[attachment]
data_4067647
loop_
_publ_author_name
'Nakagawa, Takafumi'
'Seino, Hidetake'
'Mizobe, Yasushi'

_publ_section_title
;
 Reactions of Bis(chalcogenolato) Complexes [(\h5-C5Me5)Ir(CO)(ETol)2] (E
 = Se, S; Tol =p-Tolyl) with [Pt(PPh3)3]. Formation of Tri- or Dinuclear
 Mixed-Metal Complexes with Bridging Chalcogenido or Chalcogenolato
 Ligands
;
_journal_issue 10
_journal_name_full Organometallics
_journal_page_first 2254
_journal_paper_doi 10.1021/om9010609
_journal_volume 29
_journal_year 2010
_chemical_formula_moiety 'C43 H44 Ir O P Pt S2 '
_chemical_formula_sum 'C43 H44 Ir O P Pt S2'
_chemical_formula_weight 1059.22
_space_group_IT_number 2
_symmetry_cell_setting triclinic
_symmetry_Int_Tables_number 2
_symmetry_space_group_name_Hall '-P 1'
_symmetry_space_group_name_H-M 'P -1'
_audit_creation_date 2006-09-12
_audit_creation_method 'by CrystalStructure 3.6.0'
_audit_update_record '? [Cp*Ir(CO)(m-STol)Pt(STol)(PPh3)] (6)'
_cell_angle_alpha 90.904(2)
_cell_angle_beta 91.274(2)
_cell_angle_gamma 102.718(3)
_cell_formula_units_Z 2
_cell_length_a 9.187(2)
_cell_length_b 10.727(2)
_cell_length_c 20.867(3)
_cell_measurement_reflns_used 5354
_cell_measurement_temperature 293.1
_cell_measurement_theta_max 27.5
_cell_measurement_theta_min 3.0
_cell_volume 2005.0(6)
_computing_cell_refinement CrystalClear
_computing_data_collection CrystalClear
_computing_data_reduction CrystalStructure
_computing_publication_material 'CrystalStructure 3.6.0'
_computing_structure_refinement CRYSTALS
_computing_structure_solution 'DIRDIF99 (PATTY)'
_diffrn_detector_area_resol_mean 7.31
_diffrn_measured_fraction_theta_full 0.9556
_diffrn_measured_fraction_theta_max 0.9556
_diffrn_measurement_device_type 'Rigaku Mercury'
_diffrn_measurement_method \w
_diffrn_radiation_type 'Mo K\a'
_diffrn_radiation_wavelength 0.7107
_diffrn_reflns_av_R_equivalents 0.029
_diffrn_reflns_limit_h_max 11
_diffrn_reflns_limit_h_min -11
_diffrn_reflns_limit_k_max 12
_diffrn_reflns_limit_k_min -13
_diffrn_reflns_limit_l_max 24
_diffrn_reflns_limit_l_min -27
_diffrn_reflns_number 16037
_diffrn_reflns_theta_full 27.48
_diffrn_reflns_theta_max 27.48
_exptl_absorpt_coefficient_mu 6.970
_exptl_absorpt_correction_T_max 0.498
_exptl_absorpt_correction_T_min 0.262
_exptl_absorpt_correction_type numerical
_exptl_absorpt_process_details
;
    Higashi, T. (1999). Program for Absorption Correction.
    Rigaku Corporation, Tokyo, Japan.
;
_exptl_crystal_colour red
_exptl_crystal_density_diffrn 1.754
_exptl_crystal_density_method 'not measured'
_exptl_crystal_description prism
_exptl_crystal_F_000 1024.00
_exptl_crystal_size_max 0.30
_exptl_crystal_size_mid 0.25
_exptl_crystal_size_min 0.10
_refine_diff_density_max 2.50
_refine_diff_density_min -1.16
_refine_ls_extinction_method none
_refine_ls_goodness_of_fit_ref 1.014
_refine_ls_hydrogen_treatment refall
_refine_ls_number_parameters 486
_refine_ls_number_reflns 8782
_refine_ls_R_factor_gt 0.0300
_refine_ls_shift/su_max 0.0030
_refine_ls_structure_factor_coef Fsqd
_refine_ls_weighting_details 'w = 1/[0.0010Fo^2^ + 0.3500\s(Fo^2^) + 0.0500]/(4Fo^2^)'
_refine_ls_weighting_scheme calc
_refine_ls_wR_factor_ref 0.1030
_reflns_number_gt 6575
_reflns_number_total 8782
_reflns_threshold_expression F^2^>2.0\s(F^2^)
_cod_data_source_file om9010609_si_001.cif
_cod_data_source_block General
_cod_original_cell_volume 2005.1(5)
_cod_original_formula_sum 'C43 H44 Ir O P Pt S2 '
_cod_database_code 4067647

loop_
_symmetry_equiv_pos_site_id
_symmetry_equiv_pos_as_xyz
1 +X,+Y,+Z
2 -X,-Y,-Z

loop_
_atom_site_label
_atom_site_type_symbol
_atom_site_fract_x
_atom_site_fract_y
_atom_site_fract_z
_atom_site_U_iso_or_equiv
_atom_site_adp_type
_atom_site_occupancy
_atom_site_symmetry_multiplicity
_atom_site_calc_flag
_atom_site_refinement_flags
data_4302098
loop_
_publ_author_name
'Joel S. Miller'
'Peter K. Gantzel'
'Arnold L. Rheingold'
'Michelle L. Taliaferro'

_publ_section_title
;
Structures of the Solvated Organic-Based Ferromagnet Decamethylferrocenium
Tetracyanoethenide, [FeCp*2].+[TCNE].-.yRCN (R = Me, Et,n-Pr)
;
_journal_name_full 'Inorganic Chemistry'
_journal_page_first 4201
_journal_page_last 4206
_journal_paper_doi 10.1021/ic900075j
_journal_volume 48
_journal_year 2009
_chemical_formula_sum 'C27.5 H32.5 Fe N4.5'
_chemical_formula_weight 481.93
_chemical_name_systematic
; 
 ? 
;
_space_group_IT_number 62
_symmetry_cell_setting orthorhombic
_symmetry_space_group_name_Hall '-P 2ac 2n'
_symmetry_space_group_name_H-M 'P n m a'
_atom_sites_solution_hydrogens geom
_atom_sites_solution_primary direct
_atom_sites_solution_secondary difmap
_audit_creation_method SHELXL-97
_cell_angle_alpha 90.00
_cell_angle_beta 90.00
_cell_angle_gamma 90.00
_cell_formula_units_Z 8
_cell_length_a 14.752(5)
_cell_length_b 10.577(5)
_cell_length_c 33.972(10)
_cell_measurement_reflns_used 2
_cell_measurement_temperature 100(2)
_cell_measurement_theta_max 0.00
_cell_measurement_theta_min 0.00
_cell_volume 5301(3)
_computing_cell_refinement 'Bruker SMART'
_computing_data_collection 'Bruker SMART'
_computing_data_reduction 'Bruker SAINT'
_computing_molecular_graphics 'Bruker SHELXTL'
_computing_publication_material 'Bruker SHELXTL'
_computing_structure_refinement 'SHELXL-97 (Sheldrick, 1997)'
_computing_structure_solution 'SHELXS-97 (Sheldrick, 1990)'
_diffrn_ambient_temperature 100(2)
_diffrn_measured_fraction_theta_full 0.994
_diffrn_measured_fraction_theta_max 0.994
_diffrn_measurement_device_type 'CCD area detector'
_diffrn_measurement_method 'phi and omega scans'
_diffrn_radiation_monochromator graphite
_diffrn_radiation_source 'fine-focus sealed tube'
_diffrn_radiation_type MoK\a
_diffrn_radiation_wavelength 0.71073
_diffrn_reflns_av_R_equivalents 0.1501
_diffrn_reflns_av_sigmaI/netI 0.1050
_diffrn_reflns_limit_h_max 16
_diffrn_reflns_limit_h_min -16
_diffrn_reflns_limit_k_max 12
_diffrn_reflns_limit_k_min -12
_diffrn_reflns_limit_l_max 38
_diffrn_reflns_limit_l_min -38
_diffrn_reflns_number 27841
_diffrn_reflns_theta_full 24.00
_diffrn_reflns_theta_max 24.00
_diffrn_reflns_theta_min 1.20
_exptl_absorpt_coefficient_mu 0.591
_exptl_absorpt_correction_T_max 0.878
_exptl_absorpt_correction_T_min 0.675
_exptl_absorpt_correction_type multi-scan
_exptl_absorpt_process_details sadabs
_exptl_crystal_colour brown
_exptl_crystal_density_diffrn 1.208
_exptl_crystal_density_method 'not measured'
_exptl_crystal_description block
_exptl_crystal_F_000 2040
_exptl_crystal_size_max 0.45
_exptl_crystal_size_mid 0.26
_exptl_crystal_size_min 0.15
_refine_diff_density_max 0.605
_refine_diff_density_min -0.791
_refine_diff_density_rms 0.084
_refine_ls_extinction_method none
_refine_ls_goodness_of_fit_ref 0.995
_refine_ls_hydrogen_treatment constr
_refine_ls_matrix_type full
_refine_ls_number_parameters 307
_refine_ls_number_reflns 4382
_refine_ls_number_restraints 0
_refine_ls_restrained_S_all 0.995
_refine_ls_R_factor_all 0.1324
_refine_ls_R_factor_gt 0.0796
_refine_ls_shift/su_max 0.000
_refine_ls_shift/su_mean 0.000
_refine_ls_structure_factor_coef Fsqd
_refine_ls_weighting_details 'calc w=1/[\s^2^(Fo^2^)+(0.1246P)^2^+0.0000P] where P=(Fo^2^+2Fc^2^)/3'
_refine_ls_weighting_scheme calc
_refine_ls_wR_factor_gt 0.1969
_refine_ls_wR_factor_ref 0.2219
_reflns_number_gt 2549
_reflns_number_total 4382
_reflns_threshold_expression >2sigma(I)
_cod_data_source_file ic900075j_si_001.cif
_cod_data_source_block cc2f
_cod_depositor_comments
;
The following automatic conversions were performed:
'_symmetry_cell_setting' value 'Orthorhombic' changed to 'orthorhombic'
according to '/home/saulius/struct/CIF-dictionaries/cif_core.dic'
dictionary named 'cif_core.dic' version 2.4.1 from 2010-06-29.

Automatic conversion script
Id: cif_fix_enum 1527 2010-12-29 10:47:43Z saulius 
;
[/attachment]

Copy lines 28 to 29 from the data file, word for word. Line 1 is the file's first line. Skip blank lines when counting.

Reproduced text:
_audit_creation_date 2006-09-12
_audit_creation_method 'by CrystalStructure 3.6.0'